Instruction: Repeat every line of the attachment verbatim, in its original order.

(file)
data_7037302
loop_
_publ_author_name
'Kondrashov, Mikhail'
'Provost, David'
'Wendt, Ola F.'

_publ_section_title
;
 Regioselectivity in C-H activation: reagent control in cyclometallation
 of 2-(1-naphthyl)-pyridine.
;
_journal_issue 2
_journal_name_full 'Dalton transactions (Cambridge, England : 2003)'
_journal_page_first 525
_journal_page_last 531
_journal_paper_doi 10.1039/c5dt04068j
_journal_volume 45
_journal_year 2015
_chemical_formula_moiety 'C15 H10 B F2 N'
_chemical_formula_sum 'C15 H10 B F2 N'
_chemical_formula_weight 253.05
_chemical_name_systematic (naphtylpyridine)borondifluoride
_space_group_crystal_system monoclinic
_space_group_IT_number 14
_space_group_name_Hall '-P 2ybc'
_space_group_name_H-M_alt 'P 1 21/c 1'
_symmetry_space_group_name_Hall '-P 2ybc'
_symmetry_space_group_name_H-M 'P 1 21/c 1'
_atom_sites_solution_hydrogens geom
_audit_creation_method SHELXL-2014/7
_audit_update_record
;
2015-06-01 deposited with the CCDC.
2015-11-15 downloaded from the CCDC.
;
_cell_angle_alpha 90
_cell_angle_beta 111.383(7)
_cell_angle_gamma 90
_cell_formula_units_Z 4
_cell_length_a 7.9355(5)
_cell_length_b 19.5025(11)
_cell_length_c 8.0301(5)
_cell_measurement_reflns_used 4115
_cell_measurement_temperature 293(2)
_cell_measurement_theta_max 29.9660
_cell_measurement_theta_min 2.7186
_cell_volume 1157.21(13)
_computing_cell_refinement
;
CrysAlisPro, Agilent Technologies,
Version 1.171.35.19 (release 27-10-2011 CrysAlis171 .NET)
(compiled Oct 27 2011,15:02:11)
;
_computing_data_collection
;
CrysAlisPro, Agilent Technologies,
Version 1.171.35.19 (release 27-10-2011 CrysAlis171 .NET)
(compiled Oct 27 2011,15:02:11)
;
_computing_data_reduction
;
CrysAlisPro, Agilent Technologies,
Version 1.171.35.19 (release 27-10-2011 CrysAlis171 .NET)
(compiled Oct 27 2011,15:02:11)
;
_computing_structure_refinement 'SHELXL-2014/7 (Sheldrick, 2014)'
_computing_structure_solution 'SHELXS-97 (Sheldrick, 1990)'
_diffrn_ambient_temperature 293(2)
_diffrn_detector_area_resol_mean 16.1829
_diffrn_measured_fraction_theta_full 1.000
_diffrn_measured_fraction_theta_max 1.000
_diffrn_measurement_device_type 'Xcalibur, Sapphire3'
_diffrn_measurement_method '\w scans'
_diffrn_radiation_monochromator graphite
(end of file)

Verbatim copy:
data_7037302
loop_
_publ_author_name
'Kondrashov, Mikhail'
'Provost, David'
'Wendt, Ola F.'

_publ_section_title
;
 Regioselectivity in C-H activation: reagent control in cyclometallation
 of 2-(1-naphthyl)-pyridine.
;
_journal_issue 2
_journal_name_full 'Dalton transactions (Cambridge, England : 2003)'
_journal_page_first 525
_journal_page_last 531
_journal_paper_doi 10.1039/c5dt04068j
_journal_volume 45
_journal_year 2015
_chemical_formula_moiety 'C15 H10 B F2 N'
_chemical_formula_sum 'C15 H10 B F2 N'
_chemical_formula_weight 253.05
_chemical_name_systematic (naphtylpyridine)borondifluoride
_space_group_crystal_system monoclinic
_space_group_IT_number 14
_space_group_name_Hall '-P 2ybc'
_space_group_name_H-M_alt 'P 1 21/c 1'
_symmetry_space_group_name_Hall '-P 2ybc'
_symmetry_space_group_name_H-M 'P 1 21/c 1'
_atom_sites_solution_hydrogens geom
_audit_creation_method SHELXL-2014/7
_audit_update_record
;
2015-06-01 deposited with the CCDC.
2015-11-15 downloaded from the CCDC.
;
_cell_angle_alpha 90
_cell_angle_beta 111.383(7)
_cell_angle_gamma 90
_cell_formula_units_Z 4
_cell_length_a 7.9355(5)
_cell_length_b 19.5025(11)
_cell_length_c 8.0301(5)
_cell_measurement_reflns_used 4115
_cell_measurement_temperature 293(2)
_cell_measurement_theta_max 29.9660
_cell_measurement_theta_min 2.7186
_cell_volume 1157.21(13)
_computing_cell_refinement
;
CrysAlisPro, Agilent Technologies,
Version 1.171.35.19 (release 27-10-2011 CrysAlis171 .NET)
(compiled Oct 27 2011,15:02:11)
;
_computing_data_collection
;
CrysAlisPro, Agilent Technologies,
Version 1.171.35.19 (release 27-10-2011 CrysAlis171 .NET)
(compiled Oct 27 2011,15:02:11)
;
_computing_data_reduction
;
CrysAlisPro, Agilent Technologies,
Version 1.171.35.19 (release 27-10-2011 CrysAlis171 .NET)
(compiled Oct 27 2011,15:02:11)
;
_computing_structure_refinement 'SHELXL-2014/7 (Sheldrick, 2014)'
_computing_structure_solution 'SHELXS-97 (Sheldrick, 1990)'
_diffrn_ambient_temperature 293(2)
_diffrn_detector_area_resol_mean 16.1829
_diffrn_measured_fraction_theta_full 1.000
_diffrn_measured_fraction_theta_max 1.000
_diffrn_measurement_device_type 'Xcalibur, Sapphire3'
_diffrn_measurement_method '\w scans'
_diffrn_radiation_monochromator graphite